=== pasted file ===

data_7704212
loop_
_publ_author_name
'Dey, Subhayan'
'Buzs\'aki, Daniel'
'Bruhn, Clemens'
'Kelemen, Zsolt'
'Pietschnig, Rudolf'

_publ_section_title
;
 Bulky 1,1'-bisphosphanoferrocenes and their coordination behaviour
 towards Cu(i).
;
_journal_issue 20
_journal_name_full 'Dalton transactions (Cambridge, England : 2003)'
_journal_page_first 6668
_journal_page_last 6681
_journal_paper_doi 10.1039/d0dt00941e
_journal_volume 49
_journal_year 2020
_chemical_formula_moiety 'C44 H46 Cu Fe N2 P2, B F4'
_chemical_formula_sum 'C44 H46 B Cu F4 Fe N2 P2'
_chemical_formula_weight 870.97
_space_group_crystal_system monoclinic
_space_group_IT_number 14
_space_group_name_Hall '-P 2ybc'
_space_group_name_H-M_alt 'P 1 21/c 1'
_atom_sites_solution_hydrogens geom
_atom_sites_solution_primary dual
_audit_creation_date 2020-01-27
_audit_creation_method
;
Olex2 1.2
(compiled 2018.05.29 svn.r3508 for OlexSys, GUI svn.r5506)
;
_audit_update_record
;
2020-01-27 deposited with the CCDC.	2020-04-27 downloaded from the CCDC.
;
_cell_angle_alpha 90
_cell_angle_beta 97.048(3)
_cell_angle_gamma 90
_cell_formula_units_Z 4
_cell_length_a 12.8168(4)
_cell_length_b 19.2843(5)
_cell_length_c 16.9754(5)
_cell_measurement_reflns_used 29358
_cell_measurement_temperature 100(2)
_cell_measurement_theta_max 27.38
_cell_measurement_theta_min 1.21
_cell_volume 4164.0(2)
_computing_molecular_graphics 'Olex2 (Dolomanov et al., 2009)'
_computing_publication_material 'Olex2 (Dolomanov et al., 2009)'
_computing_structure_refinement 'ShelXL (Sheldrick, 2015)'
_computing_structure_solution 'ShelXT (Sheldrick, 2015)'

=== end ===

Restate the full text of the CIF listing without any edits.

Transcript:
data_7704212
loop_
_publ_author_name
'Dey, Subhayan'
'Buzs\'aki, Daniel'
'Bruhn, Clemens'
'Kelemen, Zsolt'
'Pietschnig, Rudolf'

_publ_section_title
;
 Bulky 1,1'-bisphosphanoferrocenes and their coordination behaviour
 towards Cu(i).
;
_journal_issue 20
_journal_name_full 'Dalton transactions (Cambridge, England : 2003)'
_journal_page_first 6668
_journal_page_last 6681
_journal_paper_doi 10.1039/d0dt00941e
_journal_volume 49
_journal_year 2020
_chemical_formula_moiety 'C44 H46 Cu Fe N2 P2, B F4'
_chemical_formula_sum 'C44 H46 B Cu F4 Fe N2 P2'
_chemical_formula_weight 870.97
_space_group_crystal_system monoclinic
_space_group_IT_number 14
_space_group_name_Hall '-P 2ybc'
_space_group_name_H-M_alt 'P 1 21/c 1'
_atom_sites_solution_hydrogens geom
_atom_sites_solution_primary dual
_audit_creation_date 2020-01-27
_audit_creation_method
;
Olex2 1.2
(compiled 2018.05.29 svn.r3508 for OlexSys, GUI svn.r5506)
;
_audit_update_record
;
2020-01-27 deposited with the CCDC.	2020-04-27 downloaded from the CCDC.
;
_cell_angle_alpha 90
_cell_angle_beta 97.048(3)
_cell_angle_gamma 90
_cell_formula_units_Z 4
_cell_length_a 12.8168(4)
_cell_length_b 19.2843(5)
_cell_length_c 16.9754(5)
_cell_measurement_reflns_used 29358
_cell_measurement_temperature 100(2)
_cell_measurement_theta_max 27.38
_cell_measurement_theta_min 1.21
_cell_volume 4164.0(2)
_computing_molecular_graphics 'Olex2 (Dolomanov et al., 2009)'
_computing_publication_material 'Olex2 (Dolomanov et al., 2009)'
_computing_structure_refinement 'ShelXL (Sheldrick, 2015)'
_computing_structure_solution 'ShelXT (Sheldrick, 2015)'